I apply this same approach of “minimalism in a surreal and dramatic context” to all my subjects: architecture, seascapes and still lives.
Interpreting the light, and using it to my advantage by rendering it accordingly to my artistic vision: by manipulating light this adds a fourth step in my quest to move further away from reality and revealing my artistic essence.
Another important aspect of my creative vision is beauty and its visualization.
Beauty is a very subjective concept and I highlight beauty in its implicit form; a type of beauty that lures just beneath the surface: just a hint, a suggestion. Beauty is minimal. That’s why I try to create images that are minimal.
I always start with an empty space and then add something to it. How much do I need before it’s too explicit and it’s not a slight suggestion anymore?
It’s not a matter of how much I can remove from a frame packed with objects, but exactly the opposite: how much can I add to an empty space before it’s too much?
Beauty is everywhere.
One of its purest displays is architecture, on which I try to apply my personal artistic vision.
Architecture possesses a very special place in my heart. I love architecture and the way forms and spaces are revealed, or to quote architect Le Corbusier, “assembled in the light”; light has a fundamental importance in both photography and architecture.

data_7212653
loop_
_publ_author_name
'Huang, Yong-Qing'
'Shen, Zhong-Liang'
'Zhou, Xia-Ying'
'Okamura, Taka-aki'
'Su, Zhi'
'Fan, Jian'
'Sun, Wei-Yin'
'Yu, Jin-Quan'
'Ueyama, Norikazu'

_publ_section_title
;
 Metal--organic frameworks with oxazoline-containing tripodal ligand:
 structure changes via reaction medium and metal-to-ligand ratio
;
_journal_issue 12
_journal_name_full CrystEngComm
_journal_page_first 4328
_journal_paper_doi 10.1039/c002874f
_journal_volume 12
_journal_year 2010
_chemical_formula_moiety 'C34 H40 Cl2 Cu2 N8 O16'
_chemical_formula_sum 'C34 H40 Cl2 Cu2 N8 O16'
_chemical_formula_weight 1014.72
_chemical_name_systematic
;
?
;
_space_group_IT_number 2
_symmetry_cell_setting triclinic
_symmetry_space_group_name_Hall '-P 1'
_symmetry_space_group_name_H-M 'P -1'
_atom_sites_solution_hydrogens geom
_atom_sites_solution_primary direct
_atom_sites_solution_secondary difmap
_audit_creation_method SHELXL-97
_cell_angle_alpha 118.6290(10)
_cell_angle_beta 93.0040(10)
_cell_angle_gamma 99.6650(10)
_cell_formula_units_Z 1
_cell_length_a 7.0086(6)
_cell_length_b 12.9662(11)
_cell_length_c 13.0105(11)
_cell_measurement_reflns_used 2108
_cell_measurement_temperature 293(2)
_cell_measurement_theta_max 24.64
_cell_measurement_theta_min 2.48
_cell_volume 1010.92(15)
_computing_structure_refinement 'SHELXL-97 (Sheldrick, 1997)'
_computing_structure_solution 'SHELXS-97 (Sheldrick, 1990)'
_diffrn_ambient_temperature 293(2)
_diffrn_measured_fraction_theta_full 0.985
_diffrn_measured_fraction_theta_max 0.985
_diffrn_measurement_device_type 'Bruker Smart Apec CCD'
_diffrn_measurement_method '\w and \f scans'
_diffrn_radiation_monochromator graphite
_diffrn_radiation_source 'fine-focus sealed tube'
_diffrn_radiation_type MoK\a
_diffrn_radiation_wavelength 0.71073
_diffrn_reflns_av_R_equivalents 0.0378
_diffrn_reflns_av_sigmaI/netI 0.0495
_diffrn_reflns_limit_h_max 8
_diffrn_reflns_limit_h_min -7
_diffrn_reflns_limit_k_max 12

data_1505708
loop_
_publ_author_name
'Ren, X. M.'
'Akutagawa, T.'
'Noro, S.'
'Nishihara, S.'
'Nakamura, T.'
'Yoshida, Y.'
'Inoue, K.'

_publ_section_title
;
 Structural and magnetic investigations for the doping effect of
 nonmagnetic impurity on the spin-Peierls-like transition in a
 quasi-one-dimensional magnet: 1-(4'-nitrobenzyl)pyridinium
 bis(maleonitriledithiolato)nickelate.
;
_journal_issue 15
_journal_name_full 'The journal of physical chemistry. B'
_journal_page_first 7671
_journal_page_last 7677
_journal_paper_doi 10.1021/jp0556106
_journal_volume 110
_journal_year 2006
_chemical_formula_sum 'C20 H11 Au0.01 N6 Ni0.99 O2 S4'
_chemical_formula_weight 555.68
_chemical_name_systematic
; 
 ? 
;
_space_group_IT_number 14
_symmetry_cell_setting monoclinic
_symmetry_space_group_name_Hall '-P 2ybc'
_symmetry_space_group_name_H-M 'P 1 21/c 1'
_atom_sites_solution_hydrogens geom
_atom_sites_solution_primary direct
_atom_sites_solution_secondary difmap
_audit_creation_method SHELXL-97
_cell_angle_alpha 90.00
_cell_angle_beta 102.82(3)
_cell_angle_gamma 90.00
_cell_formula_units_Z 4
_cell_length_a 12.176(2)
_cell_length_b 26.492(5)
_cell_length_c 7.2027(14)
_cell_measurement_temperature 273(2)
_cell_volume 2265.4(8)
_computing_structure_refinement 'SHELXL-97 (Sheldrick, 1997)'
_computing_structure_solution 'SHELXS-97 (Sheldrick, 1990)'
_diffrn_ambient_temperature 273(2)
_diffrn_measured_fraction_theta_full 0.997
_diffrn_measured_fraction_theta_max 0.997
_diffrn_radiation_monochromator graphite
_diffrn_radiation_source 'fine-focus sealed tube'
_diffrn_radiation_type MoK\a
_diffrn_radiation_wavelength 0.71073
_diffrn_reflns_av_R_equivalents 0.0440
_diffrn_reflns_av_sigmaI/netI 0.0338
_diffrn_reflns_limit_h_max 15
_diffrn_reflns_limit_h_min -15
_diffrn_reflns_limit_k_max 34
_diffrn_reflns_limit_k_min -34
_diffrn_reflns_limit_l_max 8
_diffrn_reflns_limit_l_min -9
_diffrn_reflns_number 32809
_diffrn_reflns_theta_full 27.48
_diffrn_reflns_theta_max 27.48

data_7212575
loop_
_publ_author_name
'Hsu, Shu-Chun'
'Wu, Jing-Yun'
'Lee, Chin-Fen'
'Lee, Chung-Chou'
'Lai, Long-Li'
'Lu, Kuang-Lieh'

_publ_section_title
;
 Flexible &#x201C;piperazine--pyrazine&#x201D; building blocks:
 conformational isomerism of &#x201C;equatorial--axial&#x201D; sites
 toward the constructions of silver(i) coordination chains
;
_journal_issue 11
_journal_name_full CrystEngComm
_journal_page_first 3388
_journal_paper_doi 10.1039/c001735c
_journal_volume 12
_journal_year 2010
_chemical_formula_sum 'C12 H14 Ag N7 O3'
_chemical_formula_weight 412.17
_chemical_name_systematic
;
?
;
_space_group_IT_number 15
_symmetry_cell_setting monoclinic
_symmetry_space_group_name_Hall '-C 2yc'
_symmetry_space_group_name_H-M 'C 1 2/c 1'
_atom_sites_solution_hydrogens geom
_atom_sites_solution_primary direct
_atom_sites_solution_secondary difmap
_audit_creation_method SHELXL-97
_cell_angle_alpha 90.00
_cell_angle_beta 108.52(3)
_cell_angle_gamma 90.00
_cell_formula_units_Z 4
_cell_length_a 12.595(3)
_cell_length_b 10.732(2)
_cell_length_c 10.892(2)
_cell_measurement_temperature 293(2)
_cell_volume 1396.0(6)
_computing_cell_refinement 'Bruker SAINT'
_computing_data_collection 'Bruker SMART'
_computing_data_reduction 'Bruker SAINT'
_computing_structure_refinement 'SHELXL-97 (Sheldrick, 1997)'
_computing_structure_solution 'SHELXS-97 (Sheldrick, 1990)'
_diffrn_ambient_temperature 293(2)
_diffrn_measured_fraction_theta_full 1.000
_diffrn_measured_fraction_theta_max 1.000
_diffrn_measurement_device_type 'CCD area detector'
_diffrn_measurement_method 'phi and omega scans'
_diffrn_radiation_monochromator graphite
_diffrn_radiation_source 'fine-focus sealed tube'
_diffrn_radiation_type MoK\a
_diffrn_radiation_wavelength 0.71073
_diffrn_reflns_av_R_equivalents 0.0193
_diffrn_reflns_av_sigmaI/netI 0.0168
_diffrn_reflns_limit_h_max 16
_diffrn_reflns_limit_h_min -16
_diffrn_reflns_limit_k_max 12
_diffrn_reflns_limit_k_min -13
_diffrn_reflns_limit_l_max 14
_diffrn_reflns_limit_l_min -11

The light in my architectural photographs is rendered in a specific way, muted or enhanced, for a dramatic effect to emphasize its importance, to enhance lines and patterns, to decrease or increase volumes, spaces and contrasts.
The ultimate goal is to reveal the essence, the soul of the architectural structure, by leaving out anything that doesn’t’ add to this essence.- Joel Tjintjelaar
If you're read one of the following magazines the past few years then you must have seen one of my photos in an article or ad:
- American Photo Magazine (USA)
- Popular Photography Magazine (USA)
- Outdoor Photographer Magazine (USA)
- B&W magazine (UK)
- Photoshop (USA - forgot the complete name)
- Digifoto PRO (Holland)
- More: I haven't seen all magazines I've been published in.
- Interviews/features/articles in online magazines and blogs: just google my name.
Joel Tjintjelaar is an International Award winning B&W fine-art photographer from the Netherlands. His work has been published on many online websites and in magazines like American Photo (USA), Outdoor Photographer Magazine (USA) and Dutch magazine Digifotopro to name a few. Besides these publications his work has also been used for commercial purposes like the worldwide press release for BMW's 6 series concept coupe (September 2010) and the NIK Software's Promotional video for the worldwide release of Silver Efex Pro 2, which features him as the main character.
Joel is also member of Team NIK Worldwide, a select group of some of the best photographers in the world that work closely with NIK Software and deliver practical education for the photographic arts community. Born in Jakarta, but raised in the Netherlands, Joel has studied criminal law, but has always cultivated his artistically oriented passions, especially for architecture, cinematography and photography.